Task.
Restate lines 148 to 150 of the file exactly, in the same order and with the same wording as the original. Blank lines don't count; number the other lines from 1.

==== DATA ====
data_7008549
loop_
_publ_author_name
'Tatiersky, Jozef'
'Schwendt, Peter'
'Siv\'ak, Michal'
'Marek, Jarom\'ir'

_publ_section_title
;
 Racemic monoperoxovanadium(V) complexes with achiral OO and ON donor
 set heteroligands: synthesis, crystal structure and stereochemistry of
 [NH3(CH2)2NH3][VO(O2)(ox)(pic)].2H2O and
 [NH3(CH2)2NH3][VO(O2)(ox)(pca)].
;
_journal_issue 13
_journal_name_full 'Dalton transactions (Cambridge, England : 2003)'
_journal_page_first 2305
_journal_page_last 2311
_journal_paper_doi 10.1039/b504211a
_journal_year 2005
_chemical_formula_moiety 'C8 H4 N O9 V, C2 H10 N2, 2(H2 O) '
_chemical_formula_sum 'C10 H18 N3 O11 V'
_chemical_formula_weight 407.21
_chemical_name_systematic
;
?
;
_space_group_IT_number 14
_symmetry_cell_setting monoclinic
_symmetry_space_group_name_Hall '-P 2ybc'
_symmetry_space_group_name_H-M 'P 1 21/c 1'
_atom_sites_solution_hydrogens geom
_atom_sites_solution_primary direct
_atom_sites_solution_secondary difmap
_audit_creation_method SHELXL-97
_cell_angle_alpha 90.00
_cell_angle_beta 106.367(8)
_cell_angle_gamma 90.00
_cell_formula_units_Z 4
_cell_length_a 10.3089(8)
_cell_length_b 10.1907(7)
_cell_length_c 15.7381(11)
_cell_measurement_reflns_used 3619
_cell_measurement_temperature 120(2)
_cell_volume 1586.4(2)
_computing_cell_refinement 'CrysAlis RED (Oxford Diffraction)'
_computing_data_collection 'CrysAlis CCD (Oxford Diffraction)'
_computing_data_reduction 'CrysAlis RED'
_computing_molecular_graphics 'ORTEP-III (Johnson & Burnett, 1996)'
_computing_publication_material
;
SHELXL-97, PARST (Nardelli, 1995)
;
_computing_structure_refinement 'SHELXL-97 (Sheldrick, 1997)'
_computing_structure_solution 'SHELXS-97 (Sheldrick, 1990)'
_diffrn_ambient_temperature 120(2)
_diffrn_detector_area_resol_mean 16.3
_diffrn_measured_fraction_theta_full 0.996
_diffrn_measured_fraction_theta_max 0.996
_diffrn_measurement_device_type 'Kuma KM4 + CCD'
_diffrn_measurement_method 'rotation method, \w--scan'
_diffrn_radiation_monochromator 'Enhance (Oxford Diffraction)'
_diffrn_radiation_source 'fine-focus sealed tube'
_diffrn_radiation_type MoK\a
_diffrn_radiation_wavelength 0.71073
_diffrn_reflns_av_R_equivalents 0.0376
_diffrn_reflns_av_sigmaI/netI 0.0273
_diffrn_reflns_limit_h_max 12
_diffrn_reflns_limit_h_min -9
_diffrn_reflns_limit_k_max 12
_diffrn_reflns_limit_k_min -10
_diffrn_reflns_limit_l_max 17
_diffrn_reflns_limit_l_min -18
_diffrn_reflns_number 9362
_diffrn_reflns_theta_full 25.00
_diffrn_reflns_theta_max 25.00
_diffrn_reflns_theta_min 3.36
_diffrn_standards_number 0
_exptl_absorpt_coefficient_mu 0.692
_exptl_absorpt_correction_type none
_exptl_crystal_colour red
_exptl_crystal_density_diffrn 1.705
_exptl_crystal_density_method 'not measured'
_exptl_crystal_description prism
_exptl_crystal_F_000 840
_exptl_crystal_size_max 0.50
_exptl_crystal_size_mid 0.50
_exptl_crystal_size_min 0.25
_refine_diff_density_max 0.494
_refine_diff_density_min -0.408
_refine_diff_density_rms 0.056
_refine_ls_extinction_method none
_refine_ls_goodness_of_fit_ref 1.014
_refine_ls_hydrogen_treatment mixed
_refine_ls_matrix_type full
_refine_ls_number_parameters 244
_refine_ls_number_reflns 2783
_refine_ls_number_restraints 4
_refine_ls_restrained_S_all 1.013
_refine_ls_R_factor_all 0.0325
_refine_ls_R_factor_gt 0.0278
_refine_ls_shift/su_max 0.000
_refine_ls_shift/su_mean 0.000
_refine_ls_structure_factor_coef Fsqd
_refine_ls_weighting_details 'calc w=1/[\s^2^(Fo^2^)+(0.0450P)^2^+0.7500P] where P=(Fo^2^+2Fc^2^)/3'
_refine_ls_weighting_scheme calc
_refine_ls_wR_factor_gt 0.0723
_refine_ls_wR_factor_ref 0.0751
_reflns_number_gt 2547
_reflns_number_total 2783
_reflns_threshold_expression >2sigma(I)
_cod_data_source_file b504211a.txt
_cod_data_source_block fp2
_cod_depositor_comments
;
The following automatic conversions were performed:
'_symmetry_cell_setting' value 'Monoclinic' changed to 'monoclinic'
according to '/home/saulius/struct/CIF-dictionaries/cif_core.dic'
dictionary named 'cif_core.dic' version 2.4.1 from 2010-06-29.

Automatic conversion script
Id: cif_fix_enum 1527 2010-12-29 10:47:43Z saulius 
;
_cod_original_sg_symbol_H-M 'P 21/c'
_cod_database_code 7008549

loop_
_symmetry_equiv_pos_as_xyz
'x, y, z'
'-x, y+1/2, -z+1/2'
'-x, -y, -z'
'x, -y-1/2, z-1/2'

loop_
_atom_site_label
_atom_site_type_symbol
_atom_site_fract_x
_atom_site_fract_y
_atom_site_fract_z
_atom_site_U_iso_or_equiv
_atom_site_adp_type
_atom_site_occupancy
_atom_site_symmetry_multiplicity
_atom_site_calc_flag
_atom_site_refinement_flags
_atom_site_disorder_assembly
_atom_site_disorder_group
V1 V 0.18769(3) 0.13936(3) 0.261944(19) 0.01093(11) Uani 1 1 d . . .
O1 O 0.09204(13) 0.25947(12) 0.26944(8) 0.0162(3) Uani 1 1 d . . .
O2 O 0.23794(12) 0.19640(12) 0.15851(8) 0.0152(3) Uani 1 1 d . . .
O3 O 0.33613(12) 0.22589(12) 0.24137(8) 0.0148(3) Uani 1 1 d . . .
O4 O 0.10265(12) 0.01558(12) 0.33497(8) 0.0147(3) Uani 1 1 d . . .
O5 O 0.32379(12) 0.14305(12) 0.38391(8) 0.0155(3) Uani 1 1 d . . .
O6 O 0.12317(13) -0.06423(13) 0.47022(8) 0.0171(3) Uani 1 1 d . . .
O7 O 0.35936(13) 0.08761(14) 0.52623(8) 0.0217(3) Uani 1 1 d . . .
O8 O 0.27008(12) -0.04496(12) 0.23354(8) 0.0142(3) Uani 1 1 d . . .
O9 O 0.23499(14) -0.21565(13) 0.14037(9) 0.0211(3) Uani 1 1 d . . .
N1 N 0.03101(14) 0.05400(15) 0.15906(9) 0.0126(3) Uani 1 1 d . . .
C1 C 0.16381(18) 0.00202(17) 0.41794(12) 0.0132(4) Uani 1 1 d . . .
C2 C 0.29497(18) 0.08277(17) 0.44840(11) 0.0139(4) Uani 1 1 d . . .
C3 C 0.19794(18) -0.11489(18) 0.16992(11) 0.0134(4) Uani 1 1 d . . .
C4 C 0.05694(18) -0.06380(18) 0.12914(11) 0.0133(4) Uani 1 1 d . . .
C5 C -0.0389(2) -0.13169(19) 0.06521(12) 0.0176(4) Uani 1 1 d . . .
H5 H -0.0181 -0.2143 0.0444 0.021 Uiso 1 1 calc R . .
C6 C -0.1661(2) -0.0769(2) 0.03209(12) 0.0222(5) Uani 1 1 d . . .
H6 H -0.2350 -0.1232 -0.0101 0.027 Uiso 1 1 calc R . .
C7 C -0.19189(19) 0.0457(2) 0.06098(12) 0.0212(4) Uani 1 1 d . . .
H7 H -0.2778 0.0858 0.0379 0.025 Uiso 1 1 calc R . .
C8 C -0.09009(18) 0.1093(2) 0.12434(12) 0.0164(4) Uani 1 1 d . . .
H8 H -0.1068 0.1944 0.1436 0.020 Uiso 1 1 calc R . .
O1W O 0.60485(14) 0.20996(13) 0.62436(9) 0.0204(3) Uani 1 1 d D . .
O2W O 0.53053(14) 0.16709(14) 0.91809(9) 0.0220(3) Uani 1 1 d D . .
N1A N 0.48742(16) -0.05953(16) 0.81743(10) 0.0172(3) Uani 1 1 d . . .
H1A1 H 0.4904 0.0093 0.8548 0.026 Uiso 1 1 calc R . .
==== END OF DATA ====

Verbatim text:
O3 O 0.33613(12) 0.22589(12) 0.24137(8) 0.0148(3) Uani 1 1 d . . .
O4 O 0.10265(12) 0.01558(12) 0.33497(8) 0.0147(3) Uani 1 1 d . . .
O5 O 0.32379(12) 0.14305(12) 0.38391(8) 0.0155(3) Uani 1 1 d . . .